This poetic term is unlikely to become part of your everyday vocabulary, but it holds a particular religious and literary significance.
Though Himmelszelt can mean the sky itself, it usually refers to a view of the vast arch of sky stretching out above you, often at night. It was particularly common in early references to cosmology and described the portion of sky that could be seen by an individual when looking upwards towards the heavens.
The word is closely associated with Christian beliefs and the firmament is mentioned in the Bible as a divine creation. Early interpretations of the text suggested the Himmelszelt was a solid dome created by God above the earth.
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The description of the firmament as a ‘heavenly tent’ gives the sense that the sky and the heavens beyond are finite and able to safely contain the sun, moon and stars.
Though the literal interpretation of Himmelszelt began to waver as a better understanding of cosmology developed in the sixteenth and seventeenth centuries, the literary use of the word persevered.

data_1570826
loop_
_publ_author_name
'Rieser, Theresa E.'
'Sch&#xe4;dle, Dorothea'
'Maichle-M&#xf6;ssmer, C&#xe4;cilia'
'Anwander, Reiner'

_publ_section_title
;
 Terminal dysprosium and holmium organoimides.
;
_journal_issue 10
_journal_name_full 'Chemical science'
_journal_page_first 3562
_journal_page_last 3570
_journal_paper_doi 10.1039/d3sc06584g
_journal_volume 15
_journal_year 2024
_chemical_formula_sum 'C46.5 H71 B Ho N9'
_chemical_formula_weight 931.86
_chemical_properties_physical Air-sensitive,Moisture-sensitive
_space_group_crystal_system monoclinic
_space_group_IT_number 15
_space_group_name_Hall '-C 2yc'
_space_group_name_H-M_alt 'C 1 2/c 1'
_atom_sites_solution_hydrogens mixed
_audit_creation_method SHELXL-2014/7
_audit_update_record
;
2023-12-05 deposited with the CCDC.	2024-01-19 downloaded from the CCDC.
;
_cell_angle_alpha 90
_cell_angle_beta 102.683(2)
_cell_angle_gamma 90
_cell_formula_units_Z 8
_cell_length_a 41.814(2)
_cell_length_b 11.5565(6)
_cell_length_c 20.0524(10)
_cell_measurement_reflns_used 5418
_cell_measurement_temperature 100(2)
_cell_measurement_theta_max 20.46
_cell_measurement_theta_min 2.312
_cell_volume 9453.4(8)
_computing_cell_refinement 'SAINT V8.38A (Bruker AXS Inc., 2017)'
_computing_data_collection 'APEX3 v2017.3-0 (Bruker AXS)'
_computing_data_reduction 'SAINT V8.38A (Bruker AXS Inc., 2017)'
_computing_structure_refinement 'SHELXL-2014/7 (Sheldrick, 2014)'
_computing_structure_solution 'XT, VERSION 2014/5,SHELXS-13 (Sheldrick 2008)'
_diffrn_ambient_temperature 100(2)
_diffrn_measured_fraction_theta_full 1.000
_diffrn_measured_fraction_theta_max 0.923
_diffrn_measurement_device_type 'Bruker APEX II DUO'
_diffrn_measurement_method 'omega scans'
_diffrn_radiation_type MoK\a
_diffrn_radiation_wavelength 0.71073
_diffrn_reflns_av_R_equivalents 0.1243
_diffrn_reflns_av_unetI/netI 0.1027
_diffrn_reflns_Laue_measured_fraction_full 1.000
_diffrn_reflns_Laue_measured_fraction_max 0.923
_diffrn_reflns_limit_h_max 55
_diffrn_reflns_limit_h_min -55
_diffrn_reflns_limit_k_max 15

As there was such mystery and spirituality associated with the Himmelszelt, the celestial term was a favourite of German poets, writers and playwrights. Goethe used this idea in his infamous Faust.
In his exploration of the story of Isis in Faust, Part Two you will find the appeal:
Höchste Herrscherin der Welt!
Lasse mich, im blauen,
Dein Geheimniß schauen
Mightiest empress of the world,
Let me, in the blue
Pavilion of the sky unfurl’d,
Thy mystery view!
Er lag unter dem sternenübersäten Himmelszelt.
He lay under the starry canopy of the sky.
Die klare Nächte hier sind wunderbar. Ein Himmelszelt voller heller weißer, gelber und bläulicher Sterne.
Clear nights are wonderful here, the heavens full of white, yellow and blue stars.